What is System Integration?

System Integration is essential for both business-to-business communication and internal cooperation within a company. But what does System Integration mean and why is it the basis of business innovation?

By the term System Integration we mean the process of connecting different subsystems, also called components, into one larger system to make everything work in unison. From an IT architecture perspective, System Integration is the process of linking various IT software and services with the aim of creating cohesion in work process management.

The benefits of System Integration

Those who choose to use a systems integration approach aim to improve the efficiency, productivity, and quality of their processes. To achieve this, it is necessary to have the various IT systems talk to each other in the background, so as to avoid the time and effort spent manually sharing information with other departments, including top management. Through IS, the organization will experience increased speed of information flow and reduced operational costs.

In addition to improving internal processes through communication, System Integration connects the organization with third parties, each of which has specific interests: we are talking about suppliers, customers, and shareholders. With IS, suppliers keep track of raw material availability, customers of finished goods inventories, and shareholders focus on the company’s position in real time through a dedicated dashboard.

Types of System Integration

1. Point to point

This first type of integration connects only two system components and for some cannot be defined as true System Integration. In any case, despite the limited complexity of the functions that can be performed, these two systems connect to work synergistically. Many cloud-based applications offer this as an “out of the box” integration module for common IT systems.

2. Vertical

Vertical integration involves integrating system components (subsystems) by creating functional “silos,” starting from the basic function upward.

This leads to a “silo”-like structure: the bottom is the most basic function, and the rest gradually becomes more complex.

Vertical integration is simple but inflexible; should one wish to add a new feature, it would be necessary to insert another “silo.” Take the example of the POS, which tracks orders and records transactions. Another software takes care of generating invoices. The system is tightly integrated to serve a specific, defined business function, keeping data in one location without coordinating with other silos.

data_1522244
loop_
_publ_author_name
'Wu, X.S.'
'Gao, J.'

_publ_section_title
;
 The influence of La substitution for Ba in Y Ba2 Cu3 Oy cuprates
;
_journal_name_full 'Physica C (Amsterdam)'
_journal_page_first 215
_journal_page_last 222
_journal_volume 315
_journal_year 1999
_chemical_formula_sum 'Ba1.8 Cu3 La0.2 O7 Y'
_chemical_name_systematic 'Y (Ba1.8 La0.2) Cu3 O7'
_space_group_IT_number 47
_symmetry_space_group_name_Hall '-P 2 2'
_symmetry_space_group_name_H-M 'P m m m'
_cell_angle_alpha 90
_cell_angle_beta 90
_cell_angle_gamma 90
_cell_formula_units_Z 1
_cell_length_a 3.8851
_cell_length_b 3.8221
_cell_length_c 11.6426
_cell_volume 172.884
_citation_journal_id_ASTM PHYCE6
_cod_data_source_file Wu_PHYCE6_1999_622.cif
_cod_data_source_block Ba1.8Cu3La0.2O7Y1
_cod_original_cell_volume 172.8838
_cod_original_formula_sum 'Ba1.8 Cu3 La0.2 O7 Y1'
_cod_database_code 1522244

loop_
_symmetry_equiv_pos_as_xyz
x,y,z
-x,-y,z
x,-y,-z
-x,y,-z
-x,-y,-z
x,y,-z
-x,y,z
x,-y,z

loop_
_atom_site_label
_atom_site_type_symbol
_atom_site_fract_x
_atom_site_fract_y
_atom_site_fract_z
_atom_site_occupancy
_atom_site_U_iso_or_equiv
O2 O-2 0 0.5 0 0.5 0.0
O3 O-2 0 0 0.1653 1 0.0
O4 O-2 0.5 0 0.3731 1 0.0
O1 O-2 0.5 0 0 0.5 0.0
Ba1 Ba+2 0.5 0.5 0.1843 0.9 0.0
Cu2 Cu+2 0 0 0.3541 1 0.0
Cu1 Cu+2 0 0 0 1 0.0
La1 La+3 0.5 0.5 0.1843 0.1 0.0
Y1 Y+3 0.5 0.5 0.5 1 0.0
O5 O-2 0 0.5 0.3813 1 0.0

3. Star

Star integration is a system in which each subsystem is connected with other subsystems using point-to-point connections. In other words, a larger set of simple connections come together to create a star connection. The greater the number of connected subsystems, the greater the starting points and thus the intermediate lines.

This allows for more functionality, but as the number of integrated systems increases, so does the number of integrations, and managing integrations becomes very challenging.

4. Horizontal

In horizontal integration, a separate subsystem is used as a common interface layer between all subsystems. The number of connections required for system integration is reduced because the subsystems are not interconnected directly; they are connected indirectly through the main system. The advantage of this method is also that each subsystem can be modified or even replaced without having to rethink the interfaces of other systems.

Who to turn to in order to start a System Integration process?

To refine one’s processes for digital transformation, System Integration is critical for its ability to create synergies, simplify systems and improve internal and external business communication. If you would like to receive more information, please contact the F1 Consulting & Services team.

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